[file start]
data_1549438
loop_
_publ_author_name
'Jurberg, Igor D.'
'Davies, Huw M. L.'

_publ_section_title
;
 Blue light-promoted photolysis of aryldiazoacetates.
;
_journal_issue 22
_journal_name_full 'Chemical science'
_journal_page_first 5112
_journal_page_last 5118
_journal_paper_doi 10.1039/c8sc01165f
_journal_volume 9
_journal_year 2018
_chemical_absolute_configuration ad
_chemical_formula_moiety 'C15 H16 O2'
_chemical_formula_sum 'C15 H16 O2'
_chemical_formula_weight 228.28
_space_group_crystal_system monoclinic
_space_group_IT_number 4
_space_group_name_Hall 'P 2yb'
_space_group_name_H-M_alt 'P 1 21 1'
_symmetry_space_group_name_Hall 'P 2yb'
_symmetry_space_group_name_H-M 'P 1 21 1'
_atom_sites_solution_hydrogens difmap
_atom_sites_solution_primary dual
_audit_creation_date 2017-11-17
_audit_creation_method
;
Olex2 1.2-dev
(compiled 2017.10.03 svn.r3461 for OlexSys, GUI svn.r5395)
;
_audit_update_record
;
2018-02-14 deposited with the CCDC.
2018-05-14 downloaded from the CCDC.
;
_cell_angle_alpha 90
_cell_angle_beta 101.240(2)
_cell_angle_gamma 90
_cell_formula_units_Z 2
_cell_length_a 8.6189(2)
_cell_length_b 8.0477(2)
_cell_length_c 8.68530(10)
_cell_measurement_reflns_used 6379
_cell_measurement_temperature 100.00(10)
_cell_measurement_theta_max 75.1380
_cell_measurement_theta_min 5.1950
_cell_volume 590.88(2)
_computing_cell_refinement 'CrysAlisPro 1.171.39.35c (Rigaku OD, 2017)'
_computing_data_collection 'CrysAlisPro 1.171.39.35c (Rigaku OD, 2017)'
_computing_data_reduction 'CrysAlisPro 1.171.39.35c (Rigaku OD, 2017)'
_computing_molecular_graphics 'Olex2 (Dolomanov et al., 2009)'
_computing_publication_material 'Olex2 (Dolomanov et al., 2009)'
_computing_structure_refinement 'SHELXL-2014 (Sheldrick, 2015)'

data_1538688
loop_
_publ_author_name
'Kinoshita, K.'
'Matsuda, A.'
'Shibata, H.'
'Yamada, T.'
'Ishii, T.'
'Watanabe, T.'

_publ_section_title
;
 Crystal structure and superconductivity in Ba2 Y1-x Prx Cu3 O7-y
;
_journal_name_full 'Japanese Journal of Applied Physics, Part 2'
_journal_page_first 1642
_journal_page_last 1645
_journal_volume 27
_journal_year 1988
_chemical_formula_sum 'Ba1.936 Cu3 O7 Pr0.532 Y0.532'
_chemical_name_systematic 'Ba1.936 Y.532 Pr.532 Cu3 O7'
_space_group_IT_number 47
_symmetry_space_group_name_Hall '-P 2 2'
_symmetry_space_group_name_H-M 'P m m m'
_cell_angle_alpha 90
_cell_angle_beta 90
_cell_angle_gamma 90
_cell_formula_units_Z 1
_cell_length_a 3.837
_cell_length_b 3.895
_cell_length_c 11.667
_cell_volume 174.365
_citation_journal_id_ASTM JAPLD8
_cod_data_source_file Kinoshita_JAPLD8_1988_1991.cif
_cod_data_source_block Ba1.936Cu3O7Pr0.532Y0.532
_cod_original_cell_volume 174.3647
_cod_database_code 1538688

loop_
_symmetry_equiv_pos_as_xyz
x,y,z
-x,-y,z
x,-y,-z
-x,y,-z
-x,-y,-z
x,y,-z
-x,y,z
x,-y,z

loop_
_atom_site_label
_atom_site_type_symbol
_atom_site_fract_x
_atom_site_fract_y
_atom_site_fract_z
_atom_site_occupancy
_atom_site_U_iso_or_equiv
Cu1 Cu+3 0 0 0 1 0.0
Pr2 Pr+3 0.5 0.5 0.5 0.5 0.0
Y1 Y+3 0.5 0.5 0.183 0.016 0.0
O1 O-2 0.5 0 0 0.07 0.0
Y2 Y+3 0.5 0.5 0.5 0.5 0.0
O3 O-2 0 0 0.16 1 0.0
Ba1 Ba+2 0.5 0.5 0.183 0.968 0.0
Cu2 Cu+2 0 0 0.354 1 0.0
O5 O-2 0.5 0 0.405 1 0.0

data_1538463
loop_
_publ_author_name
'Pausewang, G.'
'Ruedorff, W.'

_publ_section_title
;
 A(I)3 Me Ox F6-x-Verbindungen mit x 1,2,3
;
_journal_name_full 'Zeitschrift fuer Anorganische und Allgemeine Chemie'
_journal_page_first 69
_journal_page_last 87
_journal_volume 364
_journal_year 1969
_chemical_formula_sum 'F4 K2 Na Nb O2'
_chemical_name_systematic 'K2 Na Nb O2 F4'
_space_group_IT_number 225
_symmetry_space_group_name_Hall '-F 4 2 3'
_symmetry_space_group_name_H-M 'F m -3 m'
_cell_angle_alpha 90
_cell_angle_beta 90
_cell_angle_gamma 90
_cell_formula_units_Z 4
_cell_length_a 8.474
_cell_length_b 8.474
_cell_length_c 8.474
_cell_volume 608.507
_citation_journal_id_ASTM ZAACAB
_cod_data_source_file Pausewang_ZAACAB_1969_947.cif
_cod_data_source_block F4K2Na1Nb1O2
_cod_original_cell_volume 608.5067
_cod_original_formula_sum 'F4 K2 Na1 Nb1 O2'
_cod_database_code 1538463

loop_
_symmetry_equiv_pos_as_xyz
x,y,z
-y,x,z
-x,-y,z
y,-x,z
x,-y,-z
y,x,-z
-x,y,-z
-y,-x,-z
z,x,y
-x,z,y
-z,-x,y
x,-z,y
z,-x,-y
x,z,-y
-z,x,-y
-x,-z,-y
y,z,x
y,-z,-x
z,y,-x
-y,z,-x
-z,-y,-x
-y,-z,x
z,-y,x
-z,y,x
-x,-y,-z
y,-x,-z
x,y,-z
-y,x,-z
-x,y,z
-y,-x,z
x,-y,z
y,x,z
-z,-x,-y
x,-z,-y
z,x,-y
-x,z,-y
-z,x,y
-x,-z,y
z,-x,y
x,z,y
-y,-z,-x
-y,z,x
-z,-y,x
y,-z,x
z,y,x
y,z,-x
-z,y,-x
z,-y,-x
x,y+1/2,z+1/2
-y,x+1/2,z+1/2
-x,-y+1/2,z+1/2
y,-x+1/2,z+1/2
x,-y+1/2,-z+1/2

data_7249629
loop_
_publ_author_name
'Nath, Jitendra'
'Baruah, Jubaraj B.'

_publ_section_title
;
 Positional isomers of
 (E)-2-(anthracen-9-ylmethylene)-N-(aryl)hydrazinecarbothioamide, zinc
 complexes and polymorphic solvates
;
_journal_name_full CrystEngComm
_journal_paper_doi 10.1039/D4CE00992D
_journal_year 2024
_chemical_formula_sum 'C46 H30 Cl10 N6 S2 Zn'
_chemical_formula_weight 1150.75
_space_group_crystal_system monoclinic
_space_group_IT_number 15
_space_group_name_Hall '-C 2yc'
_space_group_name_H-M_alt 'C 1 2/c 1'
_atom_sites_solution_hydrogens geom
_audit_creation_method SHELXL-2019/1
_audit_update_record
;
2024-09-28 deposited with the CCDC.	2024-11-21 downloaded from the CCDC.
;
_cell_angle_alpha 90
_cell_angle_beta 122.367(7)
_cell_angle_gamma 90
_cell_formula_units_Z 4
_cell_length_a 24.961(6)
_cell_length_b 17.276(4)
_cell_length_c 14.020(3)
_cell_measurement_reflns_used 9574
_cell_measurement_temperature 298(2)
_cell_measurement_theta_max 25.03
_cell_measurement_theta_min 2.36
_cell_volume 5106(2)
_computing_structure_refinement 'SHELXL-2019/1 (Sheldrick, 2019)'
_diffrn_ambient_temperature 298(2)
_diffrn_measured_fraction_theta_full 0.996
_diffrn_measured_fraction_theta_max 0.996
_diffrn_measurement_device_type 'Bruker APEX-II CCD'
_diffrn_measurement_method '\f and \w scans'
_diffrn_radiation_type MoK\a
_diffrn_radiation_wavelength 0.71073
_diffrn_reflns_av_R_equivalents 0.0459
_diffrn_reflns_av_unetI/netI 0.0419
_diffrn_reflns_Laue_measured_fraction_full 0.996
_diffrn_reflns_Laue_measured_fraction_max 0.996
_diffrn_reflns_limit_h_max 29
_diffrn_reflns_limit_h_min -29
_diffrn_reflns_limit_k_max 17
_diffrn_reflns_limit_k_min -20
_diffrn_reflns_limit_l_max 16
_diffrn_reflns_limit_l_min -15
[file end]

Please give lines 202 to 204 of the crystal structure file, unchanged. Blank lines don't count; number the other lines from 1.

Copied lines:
-z,y,-x
z,-y,-x
x,y+1/2,z+1/2